Applying for a Home Loan? These Are 5 Mistakes to Avoid!

Anish TadimarriHome LoanLeave a Comment

applying for a home loan

Home ownership is increasing in India at an unprecedented pace. And increasingly more new home buyers are opting for home loans to fund their purchase.  This is one of the biggest financial commitments individuals take up during their lifetime and a little bit of research and homework can help them save a lot of money in the long term.

You should check your credit report/CIBIL  and ensure everything is good before you venture into a home loan. This will help you negotiate with the banks with more confidence.

There are several pitfalls on the path to getting a home loan. Here are the top 5 mistakes you should absolutely avoid:

1. Not factoring in all the charges:

We tend to focus so much on the interest rate that we forget all the other charges the come with the home loans. The biggest ones are processing fees, stamp duty to register the loan and the associated taxes.

The interest rate is indeed the most important part of the loan and will have the most impact on how much the loan costs. But given banks are competing aggressively in the current market there is usually no difference in the interest rate on home loans from top banks for the high value customers.

Banks do differ on other fees and charges and you should calculate your net cost and try to negotiate down the bank. You will be surprised at how flexible they can be.

Some of the charges you should watch out for when you apply for home loan are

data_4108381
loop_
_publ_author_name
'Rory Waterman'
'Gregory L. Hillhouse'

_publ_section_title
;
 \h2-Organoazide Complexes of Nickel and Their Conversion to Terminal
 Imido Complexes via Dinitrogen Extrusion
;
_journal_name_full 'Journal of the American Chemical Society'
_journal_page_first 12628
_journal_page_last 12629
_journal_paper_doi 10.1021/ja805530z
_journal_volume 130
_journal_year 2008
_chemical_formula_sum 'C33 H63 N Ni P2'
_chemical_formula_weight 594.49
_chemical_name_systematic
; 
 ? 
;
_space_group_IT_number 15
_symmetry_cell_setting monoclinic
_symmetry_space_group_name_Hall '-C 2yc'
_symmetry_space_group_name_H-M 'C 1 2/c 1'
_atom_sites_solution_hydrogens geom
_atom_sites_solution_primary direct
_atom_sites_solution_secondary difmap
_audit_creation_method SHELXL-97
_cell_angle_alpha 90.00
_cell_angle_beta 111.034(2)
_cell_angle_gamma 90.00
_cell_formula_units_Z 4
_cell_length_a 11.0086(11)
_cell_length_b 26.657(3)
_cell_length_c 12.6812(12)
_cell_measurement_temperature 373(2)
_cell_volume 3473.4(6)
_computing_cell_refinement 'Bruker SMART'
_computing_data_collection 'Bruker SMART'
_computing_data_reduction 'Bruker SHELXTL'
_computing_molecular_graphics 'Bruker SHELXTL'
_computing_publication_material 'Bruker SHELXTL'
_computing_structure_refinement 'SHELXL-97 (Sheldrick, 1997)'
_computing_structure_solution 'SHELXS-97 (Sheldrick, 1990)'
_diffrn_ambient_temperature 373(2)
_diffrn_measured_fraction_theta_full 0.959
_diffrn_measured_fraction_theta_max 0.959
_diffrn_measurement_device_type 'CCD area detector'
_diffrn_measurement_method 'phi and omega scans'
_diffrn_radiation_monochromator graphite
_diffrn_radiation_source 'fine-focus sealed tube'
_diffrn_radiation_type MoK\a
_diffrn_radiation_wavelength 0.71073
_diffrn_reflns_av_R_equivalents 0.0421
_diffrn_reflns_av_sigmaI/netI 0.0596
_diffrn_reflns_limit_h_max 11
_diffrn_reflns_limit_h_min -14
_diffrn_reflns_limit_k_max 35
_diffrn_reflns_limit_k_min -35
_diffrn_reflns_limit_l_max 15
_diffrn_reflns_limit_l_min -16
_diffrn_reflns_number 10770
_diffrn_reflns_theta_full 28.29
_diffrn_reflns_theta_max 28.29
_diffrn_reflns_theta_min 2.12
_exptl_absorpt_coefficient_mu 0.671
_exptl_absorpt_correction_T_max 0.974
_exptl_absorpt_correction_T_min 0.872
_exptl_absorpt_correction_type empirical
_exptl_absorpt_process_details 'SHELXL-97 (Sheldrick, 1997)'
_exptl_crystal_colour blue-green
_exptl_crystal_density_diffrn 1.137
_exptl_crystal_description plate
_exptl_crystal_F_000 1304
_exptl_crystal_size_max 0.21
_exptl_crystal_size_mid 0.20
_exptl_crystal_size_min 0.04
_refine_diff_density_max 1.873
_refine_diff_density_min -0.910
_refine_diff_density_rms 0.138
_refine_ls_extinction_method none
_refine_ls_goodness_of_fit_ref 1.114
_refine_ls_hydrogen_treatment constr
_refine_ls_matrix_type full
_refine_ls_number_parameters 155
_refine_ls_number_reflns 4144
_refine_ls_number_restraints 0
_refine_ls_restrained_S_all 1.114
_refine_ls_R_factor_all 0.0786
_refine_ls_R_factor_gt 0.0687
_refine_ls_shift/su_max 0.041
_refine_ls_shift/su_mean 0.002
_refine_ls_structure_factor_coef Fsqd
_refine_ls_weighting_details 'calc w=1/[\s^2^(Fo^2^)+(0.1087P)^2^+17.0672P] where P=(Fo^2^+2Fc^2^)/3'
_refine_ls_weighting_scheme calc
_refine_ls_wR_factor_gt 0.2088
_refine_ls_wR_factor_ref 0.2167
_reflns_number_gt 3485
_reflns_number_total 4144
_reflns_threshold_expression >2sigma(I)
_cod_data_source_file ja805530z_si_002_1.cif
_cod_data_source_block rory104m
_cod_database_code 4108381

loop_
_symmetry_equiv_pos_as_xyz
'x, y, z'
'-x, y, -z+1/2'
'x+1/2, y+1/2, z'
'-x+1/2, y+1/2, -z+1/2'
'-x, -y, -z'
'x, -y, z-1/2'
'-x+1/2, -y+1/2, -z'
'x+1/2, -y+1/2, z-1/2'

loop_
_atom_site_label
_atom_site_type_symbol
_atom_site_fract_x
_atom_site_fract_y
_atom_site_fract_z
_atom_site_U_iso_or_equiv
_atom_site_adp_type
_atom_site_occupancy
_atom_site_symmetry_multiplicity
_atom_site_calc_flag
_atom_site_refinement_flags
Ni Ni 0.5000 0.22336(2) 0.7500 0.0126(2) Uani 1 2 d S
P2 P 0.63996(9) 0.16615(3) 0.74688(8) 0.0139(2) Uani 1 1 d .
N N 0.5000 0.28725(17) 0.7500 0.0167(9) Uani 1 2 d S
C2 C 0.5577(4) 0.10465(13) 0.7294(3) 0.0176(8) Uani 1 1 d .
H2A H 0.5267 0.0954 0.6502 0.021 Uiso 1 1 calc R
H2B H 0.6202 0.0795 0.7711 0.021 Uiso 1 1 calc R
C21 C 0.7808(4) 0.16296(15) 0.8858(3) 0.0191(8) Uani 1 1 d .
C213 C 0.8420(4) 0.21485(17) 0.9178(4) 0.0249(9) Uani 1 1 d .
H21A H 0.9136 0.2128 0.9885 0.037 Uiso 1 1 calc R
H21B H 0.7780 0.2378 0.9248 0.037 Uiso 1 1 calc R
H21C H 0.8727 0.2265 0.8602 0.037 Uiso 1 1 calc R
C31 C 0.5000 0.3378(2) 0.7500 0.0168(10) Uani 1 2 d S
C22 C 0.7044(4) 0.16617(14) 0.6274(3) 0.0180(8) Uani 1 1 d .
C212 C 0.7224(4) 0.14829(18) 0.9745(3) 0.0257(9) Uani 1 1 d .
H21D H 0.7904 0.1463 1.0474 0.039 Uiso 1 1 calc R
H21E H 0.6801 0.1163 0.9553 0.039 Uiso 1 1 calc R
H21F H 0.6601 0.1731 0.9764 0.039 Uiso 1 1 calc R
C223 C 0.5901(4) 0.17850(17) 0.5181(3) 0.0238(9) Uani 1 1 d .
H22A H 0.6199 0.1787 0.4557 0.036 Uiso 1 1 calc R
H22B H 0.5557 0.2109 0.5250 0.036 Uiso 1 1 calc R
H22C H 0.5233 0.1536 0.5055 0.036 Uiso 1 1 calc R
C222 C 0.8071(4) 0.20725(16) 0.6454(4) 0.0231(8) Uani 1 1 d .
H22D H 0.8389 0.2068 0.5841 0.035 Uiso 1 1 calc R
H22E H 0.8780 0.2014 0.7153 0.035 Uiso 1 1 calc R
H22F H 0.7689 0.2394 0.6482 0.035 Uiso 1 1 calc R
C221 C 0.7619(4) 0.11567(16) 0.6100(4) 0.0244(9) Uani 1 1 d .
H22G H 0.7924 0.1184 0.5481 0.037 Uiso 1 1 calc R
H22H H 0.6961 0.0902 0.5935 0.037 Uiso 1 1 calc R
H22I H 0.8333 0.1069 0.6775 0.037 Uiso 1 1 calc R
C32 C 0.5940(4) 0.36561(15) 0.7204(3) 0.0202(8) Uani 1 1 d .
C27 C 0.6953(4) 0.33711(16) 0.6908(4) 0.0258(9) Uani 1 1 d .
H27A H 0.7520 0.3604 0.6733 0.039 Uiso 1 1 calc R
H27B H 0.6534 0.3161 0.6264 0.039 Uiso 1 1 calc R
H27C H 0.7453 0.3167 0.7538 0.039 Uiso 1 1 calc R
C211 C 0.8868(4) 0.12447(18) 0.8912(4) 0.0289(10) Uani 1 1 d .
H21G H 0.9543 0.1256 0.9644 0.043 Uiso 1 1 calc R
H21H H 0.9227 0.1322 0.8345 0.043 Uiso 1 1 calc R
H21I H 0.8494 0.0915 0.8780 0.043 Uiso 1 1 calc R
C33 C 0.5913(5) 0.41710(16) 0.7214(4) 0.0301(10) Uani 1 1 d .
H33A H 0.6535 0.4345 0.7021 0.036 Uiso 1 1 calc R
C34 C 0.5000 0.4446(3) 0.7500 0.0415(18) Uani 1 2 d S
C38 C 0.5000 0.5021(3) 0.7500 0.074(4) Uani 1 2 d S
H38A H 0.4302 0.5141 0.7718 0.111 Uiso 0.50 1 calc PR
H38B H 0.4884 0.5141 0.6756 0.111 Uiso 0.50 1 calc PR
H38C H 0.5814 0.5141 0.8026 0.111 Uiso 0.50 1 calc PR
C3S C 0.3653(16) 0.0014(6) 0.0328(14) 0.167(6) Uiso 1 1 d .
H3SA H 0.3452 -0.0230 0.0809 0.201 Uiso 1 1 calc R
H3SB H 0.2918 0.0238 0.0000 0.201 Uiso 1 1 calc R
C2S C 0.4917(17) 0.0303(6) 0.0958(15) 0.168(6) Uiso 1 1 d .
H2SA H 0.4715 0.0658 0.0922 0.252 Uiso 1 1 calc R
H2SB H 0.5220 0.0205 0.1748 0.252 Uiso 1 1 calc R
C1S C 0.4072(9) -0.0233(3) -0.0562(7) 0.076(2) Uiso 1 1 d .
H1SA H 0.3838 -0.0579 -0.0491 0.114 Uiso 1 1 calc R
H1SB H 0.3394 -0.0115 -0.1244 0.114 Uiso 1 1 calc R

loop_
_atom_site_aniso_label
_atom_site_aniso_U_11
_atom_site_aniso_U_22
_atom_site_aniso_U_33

Processing Fees : Most of them quote 0.5% to 2% on their websites. You should be able to negotiate them down to 10,000 + tax with some persuasion.

Stamp Duty : This actually goes to the government when the banks register the loan. It ranges from 0.1% to 0.5% depending on which state you are in.

There are a lot of other charges that make your home loan. Here is an article covering all the home loan charges.

2. Not understanding when their rate changes and related charges

Many borrowers do not understand why their floating home loan rates are not decreasing with every rate revision they see in news.  Banks only update the rates periodically and you may even have to pay them a conversion fee to change your interest rate from a higher rate to a lower rate.

The rate update cycle also varies bank to bank and they are not very transparent about it. You should ask your bank for conversion charges that are payable when changing your rate of interest rate. Also check on conversion charges for moving from floating rate to fixed rate and vice versa.

3. Going for Over Draft when you don’t need it

Lot of borrowers opt for Home Loans with overdraft option but never really use it. This is a handy option to have but it comes at a price. You pay a higher interest rate than the regular home loan.

If you are salaried with stable income and no foreseen need for a huge amount of cash, you should skip overdraft. It works for businessmen who have fluctuating cashflows and might have an emergency cash need. Also works for executives who get a huge annual bonus and want to park their funds while they find investment options.

So evaluate if you really need overdraft before you sign up for it.

4. Choosing between fixed and floating interest rate

Should you go for fixed interest rate or floating? Fixed interest rates are usually slightly higher than the floating rate but you lock it down for the term of the loan. There is no right answer here and depends on your confidence with the interest rates. If you believe interest rates are going to go down you should go for floating rate. If you think they are going to go up, go for fixed rate.

5. Not going for Insurance cover

When you apply for home loan ensure you also get an insurance cover for the loan amount. Home Loan Protection Plans work best for this case. This will ensure peace for your family if something happens to you during the term of the loan.  The insurer will pay the loan outstanding in the event of death of the borrower. This will give the family relief from additional financial stress.


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